A $20,000 reward is being offered by Missouri’s Operation Game Thief for information that leads to the conviction of the poacher or poachers that shot a female elk and left it to die last month in Carter County.
The Missouri Department of Conservation says this was the sixth elk killed in several years.
If anyone has information, they’re asked to report it to Operation Game Thief.
For more information and a number to contact, read the full press release below
Jefferson City – Missouri’s Operation Game Thief (OGT) is offering a $20,000 reward for information leading to the conviction of the poacher/s that shot a female adult elk and left it for dead Nov. 18 on National Park Service property near the end of M Highway in Carter County. No meat or other parts of the animal were taken. By the time the dead cow elk was found by conservation agents, the meat was no longer salvageable for donation.
OGT is an effort of the Missouri Department of Conservation (MDC) and the Conservation Federation of Missouri (CFM) to work with the public to help catch poachers.
According to MDC, this is the sixth elk killed by poachers over the past several years. MDC Protection Division Chief Randy Doman said investigations into each incident are ongoing. The $20,000 will be rewarded to the first conviction received on any of the elk poaching cases.
“The OGT reward monies have been donated by the public and reflect how much Missourians care about conservation, our native wildlife, and the laws that protect them,” Doman said. “We appreciate this strong support to help bring in information that could lead to convictions.”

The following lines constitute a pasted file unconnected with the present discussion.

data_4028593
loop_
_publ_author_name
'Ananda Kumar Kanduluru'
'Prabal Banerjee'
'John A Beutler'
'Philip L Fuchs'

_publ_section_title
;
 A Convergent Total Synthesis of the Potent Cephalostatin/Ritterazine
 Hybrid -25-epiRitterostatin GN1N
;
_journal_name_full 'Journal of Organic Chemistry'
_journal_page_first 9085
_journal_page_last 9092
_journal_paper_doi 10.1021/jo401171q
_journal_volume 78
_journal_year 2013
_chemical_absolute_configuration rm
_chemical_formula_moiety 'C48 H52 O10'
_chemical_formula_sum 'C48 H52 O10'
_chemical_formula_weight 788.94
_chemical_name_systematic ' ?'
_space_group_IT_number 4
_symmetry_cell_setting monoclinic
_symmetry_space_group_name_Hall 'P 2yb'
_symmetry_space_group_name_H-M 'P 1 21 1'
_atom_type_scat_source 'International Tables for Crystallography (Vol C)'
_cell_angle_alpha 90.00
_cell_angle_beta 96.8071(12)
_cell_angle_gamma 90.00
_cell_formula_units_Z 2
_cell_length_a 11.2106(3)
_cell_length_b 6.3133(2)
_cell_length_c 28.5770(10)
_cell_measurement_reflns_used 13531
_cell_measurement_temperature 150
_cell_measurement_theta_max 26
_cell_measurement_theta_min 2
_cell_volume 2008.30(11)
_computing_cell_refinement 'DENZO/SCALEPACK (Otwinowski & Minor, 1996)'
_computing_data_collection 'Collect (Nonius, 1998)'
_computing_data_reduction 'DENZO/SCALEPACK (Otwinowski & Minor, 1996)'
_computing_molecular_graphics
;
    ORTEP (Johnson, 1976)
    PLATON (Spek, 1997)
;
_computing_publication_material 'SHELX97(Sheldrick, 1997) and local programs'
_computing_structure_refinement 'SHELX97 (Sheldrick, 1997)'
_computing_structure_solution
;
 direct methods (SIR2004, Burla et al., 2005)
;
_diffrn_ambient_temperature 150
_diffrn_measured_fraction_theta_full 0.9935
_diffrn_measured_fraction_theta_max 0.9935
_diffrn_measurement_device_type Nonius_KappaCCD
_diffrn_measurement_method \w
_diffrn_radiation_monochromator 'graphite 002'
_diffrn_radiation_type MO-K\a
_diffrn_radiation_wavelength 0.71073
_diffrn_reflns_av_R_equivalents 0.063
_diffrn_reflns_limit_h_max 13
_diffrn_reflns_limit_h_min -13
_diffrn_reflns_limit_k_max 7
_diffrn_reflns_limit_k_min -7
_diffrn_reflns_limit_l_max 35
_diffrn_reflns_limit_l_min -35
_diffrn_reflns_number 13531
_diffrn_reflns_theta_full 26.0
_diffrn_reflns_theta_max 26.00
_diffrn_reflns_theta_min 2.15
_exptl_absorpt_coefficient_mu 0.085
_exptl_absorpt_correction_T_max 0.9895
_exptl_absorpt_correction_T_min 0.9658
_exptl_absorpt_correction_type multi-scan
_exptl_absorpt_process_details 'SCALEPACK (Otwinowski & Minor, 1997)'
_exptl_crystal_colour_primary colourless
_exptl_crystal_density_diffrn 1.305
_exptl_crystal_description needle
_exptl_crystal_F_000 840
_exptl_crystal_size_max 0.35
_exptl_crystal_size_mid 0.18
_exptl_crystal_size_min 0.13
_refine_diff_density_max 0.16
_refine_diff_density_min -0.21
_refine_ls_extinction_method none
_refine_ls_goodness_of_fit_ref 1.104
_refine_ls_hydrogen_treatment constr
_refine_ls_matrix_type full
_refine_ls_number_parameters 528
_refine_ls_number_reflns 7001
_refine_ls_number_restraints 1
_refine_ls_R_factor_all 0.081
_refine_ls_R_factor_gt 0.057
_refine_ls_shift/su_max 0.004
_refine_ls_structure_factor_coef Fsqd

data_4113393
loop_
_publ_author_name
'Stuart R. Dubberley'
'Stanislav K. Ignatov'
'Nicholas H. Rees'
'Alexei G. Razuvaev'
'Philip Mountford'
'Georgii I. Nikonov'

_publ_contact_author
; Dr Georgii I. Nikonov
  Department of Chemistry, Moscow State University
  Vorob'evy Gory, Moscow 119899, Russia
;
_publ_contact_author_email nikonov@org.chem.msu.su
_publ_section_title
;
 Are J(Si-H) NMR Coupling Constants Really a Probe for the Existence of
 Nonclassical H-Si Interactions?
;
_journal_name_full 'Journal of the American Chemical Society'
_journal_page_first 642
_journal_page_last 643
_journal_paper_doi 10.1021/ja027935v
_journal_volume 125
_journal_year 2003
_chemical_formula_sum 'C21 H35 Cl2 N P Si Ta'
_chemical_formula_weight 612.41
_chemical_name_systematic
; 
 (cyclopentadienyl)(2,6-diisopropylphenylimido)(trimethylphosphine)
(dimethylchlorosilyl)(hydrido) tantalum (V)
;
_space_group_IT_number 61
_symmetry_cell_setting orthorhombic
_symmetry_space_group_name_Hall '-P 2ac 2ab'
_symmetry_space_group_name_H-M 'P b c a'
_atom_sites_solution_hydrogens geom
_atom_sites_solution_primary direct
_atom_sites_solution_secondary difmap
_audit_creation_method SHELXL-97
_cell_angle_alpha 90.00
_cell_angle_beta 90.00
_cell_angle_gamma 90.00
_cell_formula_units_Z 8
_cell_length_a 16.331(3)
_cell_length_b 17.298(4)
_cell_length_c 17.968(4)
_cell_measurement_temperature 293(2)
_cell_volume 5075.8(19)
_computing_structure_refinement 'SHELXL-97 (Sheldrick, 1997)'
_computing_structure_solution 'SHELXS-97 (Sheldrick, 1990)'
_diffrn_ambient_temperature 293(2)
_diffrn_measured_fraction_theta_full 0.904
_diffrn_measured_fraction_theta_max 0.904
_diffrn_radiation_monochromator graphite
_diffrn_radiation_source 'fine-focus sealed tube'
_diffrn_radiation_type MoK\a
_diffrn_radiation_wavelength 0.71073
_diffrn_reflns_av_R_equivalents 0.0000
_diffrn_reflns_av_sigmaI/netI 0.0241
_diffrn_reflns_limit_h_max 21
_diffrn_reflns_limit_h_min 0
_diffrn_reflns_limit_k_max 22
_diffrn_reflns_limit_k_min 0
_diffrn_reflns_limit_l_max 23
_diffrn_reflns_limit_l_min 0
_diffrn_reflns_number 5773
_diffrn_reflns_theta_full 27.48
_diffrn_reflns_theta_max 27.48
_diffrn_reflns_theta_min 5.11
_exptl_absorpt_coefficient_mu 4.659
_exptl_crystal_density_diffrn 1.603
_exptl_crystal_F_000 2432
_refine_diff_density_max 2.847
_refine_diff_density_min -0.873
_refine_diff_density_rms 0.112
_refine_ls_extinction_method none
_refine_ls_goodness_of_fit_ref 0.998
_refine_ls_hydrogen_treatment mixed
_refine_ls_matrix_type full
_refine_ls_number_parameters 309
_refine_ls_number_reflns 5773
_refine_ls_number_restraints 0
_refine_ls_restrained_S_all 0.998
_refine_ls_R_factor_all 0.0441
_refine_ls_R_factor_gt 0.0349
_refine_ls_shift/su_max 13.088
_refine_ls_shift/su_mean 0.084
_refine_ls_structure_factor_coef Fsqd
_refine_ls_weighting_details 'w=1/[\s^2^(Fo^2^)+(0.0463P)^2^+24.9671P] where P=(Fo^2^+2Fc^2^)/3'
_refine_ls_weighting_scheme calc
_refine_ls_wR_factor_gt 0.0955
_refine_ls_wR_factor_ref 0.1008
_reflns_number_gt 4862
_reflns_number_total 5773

CFM Executive Director Tyler Schwartze added, “Poaching is stealing precious wildlife resources from all Missourians, and this must be stopped. We are offering this reward amount in hopes of finding those responsible for committing these selfish acts.”
MDC and CFM ask that anyone with any information related to this investigation or other open elk-poaching investigations report it to Operation Game Thief at 1-800-392-1111. The hotline is managed 24 hours a day and callers may remain anonymous. Callers should request to be considered for the reward if the information leads to conviction.
Elk were once found throughout most of the state, but by the mid-1880s market hunting had erased any trace of free-ranging elk from the Missouri landscape. From 2011 through 2013, MDC reintroduced 108 elk captured in Kentucky onto Peck Ranch Conservation Area in the Missouri Ozarks. These elk formed the base of Missouri’s current free-ranging elk herd of nearly 200 animals in parts of Carter, Shannon, and Reynolds counties.